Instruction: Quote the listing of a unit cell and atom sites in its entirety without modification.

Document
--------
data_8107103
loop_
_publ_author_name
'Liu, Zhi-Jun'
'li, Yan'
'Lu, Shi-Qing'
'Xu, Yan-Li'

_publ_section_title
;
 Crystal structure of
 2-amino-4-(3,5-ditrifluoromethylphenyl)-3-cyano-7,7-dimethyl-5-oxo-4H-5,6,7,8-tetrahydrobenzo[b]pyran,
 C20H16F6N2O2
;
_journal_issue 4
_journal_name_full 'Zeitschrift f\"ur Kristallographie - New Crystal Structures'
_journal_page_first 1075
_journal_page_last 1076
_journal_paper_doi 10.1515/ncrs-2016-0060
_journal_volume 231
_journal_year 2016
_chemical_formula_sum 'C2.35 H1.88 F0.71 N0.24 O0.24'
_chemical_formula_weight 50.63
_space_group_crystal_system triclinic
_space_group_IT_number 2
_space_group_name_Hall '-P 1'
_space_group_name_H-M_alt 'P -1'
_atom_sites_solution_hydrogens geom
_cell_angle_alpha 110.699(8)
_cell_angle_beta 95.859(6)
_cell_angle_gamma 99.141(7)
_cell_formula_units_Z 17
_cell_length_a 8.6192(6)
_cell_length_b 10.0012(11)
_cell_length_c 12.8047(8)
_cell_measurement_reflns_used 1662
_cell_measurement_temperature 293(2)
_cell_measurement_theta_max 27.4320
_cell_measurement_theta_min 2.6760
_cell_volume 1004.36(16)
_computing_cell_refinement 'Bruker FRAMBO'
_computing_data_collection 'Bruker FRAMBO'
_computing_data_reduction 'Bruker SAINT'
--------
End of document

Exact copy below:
data_8107103
loop_
_publ_author_name
'Liu, Zhi-Jun'
'li, Yan'
'Lu, Shi-Qing'
'Xu, Yan-Li'

_publ_section_title
;
 Crystal structure of
 2-amino-4-(3,5-ditrifluoromethylphenyl)-3-cyano-7,7-dimethyl-5-oxo-4H-5,6,7,8-tetrahydrobenzo[b]pyran,
 C20H16F6N2O2
;
_journal_issue 4
_journal_name_full 'Zeitschrift f\"ur Kristallographie - New Crystal Structures'
_journal_page_first 1075
_journal_page_last 1076
_journal_paper_doi 10.1515/ncrs-2016-0060
_journal_volume 231
_journal_year 2016
_chemical_formula_sum 'C2.35 H1.88 F0.71 N0.24 O0.24'
_chemical_formula_weight 50.63
_space_group_crystal_system triclinic
_space_group_IT_number 2
_space_group_name_Hall '-P 1'
_space_group_name_H-M_alt 'P -1'
_atom_sites_solution_hydrogens geom
_cell_angle_alpha 110.699(8)
_cell_angle_beta 95.859(6)
_cell_angle_gamma 99.141(7)
_cell_formula_units_Z 17
_cell_length_a 8.6192(6)
_cell_length_b 10.0012(11)
_cell_length_c 12.8047(8)
_cell_measurement_reflns_used 1662
_cell_measurement_temperature 293(2)
_cell_measurement_theta_max 27.4320
_cell_measurement_theta_min 2.6760
_cell_volume 1004.36(16)
_computing_cell_refinement 'Bruker FRAMBO'
_computing_data_collection 'Bruker FRAMBO'
_computing_data_reduction 'Bruker SAINT'